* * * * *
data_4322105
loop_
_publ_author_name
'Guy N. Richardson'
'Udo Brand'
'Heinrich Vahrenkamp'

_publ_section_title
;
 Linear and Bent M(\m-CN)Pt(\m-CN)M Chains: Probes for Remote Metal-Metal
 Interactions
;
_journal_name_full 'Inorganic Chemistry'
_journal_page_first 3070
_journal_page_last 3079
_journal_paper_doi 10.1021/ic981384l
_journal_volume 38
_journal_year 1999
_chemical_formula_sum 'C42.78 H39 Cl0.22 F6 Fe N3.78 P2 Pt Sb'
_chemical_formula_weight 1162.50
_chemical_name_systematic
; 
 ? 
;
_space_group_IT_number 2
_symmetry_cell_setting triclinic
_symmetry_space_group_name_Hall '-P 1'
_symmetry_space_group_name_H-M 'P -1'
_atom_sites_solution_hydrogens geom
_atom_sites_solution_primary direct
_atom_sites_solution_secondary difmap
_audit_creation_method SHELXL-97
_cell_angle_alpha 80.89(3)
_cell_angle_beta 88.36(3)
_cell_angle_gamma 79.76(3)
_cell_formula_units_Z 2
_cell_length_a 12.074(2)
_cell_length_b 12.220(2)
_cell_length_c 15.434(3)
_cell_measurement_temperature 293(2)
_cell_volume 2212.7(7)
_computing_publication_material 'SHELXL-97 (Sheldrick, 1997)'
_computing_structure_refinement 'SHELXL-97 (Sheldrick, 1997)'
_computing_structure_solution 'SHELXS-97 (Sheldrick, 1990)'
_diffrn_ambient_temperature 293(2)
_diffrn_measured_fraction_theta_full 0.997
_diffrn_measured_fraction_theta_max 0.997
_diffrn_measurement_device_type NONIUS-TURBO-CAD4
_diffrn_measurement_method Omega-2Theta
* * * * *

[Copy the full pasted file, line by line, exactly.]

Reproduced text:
data_4322105
loop_
_publ_author_name
'Guy N. Richardson'
'Udo Brand'
'Heinrich Vahrenkamp'

_publ_section_title
;
 Linear and Bent M(\m-CN)Pt(\m-CN)M Chains: Probes for Remote Metal-Metal
 Interactions
;
_journal_name_full 'Inorganic Chemistry'
_journal_page_first 3070
_journal_page_last 3079
_journal_paper_doi 10.1021/ic981384l
_journal_volume 38
_journal_year 1999
_chemical_formula_sum 'C42.78 H39 Cl0.22 F6 Fe N3.78 P2 Pt Sb'
_chemical_formula_weight 1162.50
_chemical_name_systematic
; 
 ? 
;
_space_group_IT_number 2
_symmetry_cell_setting triclinic
_symmetry_space_group_name_Hall '-P 1'
_symmetry_space_group_name_H-M 'P -1'
_atom_sites_solution_hydrogens geom
_atom_sites_solution_primary direct
_atom_sites_solution_secondary difmap
_audit_creation_method SHELXL-97
_cell_angle_alpha 80.89(3)
_cell_angle_beta 88.36(3)
_cell_angle_gamma 79.76(3)
_cell_formula_units_Z 2
_cell_length_a 12.074(2)
_cell_length_b 12.220(2)
_cell_length_c 15.434(3)
_cell_measurement_temperature 293(2)
_cell_volume 2212.7(7)
_computing_publication_material 'SHELXL-97 (Sheldrick, 1997)'
_computing_structure_refinement 'SHELXL-97 (Sheldrick, 1997)'
_computing_structure_solution 'SHELXS-97 (Sheldrick, 1990)'
_diffrn_ambient_temperature 293(2)
_diffrn_measured_fraction_theta_full 0.997
_diffrn_measured_fraction_theta_max 0.997
_diffrn_measurement_device_type NONIUS-TURBO-CAD4
_diffrn_measurement_method Omega-2Theta